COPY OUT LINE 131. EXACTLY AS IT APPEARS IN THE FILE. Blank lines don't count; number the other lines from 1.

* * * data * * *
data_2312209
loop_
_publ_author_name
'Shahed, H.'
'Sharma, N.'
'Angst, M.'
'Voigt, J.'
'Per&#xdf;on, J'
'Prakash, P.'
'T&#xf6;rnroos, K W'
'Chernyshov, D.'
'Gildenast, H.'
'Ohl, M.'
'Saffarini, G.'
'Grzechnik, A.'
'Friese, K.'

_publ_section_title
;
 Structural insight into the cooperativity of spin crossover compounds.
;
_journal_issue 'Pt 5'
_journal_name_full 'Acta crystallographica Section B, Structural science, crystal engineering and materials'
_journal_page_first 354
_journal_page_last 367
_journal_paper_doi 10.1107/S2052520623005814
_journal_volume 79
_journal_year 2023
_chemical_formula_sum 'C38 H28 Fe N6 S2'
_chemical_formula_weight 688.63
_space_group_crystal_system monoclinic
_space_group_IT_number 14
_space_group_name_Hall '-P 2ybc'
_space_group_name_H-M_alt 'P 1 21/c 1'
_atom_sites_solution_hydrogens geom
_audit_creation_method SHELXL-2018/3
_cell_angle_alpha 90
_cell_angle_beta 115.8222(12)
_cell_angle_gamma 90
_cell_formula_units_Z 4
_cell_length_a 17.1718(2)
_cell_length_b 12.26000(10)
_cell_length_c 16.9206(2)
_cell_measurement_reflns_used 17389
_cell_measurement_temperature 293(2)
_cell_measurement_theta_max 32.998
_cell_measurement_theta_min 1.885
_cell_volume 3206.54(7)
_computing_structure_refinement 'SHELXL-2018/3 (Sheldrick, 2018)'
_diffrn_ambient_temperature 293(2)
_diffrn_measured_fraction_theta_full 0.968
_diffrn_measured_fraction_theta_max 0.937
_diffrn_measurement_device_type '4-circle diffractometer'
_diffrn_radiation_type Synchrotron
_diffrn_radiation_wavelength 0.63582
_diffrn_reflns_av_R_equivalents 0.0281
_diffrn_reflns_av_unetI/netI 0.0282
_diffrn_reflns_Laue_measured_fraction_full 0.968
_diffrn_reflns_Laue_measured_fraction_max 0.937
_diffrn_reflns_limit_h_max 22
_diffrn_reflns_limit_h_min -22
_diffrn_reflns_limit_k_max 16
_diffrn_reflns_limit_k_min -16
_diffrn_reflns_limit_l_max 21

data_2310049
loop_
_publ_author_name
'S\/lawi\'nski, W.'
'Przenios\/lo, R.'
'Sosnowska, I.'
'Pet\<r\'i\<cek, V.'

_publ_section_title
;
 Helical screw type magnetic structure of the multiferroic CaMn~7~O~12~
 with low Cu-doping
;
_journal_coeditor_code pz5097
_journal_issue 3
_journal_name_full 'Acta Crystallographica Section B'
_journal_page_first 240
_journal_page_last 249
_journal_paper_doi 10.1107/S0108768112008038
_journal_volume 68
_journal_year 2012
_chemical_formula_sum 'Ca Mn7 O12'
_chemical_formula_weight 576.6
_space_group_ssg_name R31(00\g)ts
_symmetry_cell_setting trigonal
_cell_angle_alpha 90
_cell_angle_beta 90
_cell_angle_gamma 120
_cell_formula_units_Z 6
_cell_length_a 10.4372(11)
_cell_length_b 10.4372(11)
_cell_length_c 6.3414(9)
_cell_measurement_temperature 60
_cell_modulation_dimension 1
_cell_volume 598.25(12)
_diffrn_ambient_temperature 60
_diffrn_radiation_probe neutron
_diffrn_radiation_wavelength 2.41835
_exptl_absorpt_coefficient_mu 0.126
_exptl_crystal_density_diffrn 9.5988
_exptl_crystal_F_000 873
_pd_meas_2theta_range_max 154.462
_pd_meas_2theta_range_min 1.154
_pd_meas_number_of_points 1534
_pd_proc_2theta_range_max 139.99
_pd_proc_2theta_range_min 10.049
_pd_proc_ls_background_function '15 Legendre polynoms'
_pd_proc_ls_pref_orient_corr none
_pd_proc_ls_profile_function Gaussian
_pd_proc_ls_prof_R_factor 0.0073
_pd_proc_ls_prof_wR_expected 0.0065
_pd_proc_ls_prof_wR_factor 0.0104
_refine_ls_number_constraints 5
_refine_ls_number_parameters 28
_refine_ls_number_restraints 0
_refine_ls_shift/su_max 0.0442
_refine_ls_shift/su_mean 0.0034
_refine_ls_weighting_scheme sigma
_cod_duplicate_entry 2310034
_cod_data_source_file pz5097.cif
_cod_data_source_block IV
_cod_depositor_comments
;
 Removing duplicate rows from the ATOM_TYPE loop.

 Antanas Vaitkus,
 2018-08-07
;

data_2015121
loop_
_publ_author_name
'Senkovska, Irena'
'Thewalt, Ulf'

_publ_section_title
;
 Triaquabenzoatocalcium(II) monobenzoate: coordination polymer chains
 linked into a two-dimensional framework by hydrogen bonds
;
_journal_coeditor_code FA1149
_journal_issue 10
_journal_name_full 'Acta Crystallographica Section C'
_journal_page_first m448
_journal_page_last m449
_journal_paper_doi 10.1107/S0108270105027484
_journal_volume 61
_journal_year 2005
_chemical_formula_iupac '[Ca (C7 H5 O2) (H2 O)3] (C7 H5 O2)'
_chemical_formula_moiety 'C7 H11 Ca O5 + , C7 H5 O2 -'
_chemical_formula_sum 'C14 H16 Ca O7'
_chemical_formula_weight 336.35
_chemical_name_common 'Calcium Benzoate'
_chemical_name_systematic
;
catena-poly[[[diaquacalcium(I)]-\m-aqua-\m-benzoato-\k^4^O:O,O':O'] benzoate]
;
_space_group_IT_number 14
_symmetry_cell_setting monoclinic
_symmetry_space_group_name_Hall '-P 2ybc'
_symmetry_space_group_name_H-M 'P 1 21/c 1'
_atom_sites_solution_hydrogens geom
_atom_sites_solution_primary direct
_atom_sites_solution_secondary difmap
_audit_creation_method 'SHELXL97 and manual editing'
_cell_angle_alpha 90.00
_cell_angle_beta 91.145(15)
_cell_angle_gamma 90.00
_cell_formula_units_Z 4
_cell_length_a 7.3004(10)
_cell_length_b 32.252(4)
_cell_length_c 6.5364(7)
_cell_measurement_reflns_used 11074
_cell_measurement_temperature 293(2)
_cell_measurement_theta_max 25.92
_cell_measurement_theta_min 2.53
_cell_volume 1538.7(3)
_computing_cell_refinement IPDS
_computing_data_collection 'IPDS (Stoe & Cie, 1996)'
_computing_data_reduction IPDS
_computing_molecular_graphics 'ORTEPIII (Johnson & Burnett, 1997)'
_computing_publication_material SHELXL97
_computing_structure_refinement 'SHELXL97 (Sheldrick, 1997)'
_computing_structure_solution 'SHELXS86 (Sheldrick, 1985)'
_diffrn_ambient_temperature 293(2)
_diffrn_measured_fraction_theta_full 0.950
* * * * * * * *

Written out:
loop_